5 Email Marketing Psychology Hacks To Boost Engagement & Sales

5 Email Marketing Psychology Hacks To Boost Engagement & Sales

Implementing psychological hacks in your email marketing campaigns can not just boost sales, but can also help you skyrocket your engagement and brand loyalty rates.

After all, understanding psychology allows you to guide your subscribers and customers to take the desired action. This helps you get better sales, but it also allows your customers to quickly see the value you’re offering.

Today I’ll show you the 5 science-backed email marketing psychological principles that will lead to better sales, engagement and customer loyalty.

Table Of Contents:

1. Price anchoring
2. Less is actually more
4. The foot in the door technique
5. Reciprocity

1. Price anchoring

It’s often said that the best way to sell a $2,000 watch is to put it next to a $10,000 watch.

This is what’s known as price anchoring. The truth is, most people are quite bad at determining the monetary value of anything.

What people do, actually, is just to compare it with a similar item. Sometimes this is easy to do (for example, with most food products). Other times, however, it’s much harder, especially when the item is a unique product.

  • The science behind it

One of the most famous studies showing the effect of price anchoring came from Northcraft and Neale, who asked a group of respondents (including real estate experts) to estimate house values.

For the experiment, they were given pamphlets of the prices of surrounding homes, including some exaggerated prices.

The respondents (both students and experts) completely overestimated the price of the house due to the fake reference prices in the pamphlets.

  • How to use it for better email campaigns

This one is pretty easy to implement. If you want to sell a moderately-priced item, it’s important that you first set a reference point.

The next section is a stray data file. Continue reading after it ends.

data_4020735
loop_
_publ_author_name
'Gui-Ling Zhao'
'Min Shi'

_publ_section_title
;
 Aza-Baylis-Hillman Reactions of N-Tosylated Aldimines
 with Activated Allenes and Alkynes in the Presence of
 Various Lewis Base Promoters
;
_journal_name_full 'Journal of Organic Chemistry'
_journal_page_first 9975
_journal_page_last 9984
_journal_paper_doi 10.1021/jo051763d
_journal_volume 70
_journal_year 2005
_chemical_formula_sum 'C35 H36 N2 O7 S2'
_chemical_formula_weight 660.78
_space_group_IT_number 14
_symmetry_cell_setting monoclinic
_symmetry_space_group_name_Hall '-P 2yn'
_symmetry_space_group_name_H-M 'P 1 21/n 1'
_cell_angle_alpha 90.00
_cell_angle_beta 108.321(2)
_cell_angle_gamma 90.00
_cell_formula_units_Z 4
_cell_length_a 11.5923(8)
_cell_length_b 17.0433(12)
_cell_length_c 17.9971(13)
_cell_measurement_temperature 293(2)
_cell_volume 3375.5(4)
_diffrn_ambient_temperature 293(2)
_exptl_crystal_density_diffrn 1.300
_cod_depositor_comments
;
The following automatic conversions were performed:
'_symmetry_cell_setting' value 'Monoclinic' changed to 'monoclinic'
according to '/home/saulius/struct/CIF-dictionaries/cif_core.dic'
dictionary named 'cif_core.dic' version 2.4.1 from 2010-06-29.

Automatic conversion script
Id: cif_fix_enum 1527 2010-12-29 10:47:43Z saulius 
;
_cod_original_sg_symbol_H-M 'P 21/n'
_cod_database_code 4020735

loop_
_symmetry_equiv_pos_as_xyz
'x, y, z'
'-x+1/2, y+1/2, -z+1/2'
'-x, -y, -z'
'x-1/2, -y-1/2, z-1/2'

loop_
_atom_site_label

The first product should be something pricier. Let’s say you want to sell headphones for $75. Let that be the second item that is shown in your emails.

The first item should be the more expensive headphones (both with similar features), let’s say ones priced at $150. After seeing that, the $75 dollar headphones will look that much more attractive.

2. Less is actually more

Barry Schwartz’s book The Paradox of Choice – Why More Is Less really emphasizes this point: the more options you give your customers, the fewer choices they’ll make.

That’s because they enter into a state of analysis paralysis, where they don’t know what to choose. It’s pretty much information overload.

If you want your readers to act, you need to limit the choices you present to them. You can also look at it as curation.

  • The science behind it

In 2000, Iyengar and Lepper ran an experiment to see whether less was actually better. They showed a group of shoppers 24 different jams, and another group was shown just 6 types of jam.

The group that saw 24 different jams initially showed more interest, but only 3% ended up buying. The group that was shown just 6 jams had a much better conversion rate–30% ended up buying jam.

interest purchase

  • How to use it for better email campaigns

This is a prime time to talk about the benefits of segmentation. You see, when you don’t segment your lists, you end up sending the same email to everyone. That’s why most marketers just add a bunch of products to appeal to the majority.

But with segmentation, you can send out different emails based on the segment that you created.

Nonetheless, for better conversions, you need to think of the item or items you’d like your subscribers to buy, and then create your campaigns around that.

That means you should limit the number of products in your emails. Have a featured item, and then 2 or 3 supporting items–and that’s it.

You’ll have better conversions with less work.


The Fear of Missing Out (or FOMO) is a powerful psychological motivator that gets people to act.

This is based on the fact that, well, people are scared that they’re gonna miss out on something (like an experience, event or investment) that that they’ll end up regretting.

  • The science behind it

Worchel, Lee, and Adewole explored FOMO in a popular experiment. They showed a group of students similar cookies in two different jars. The students had to rate the value of the two jars of cookies, and initially they were valued pretty similarly.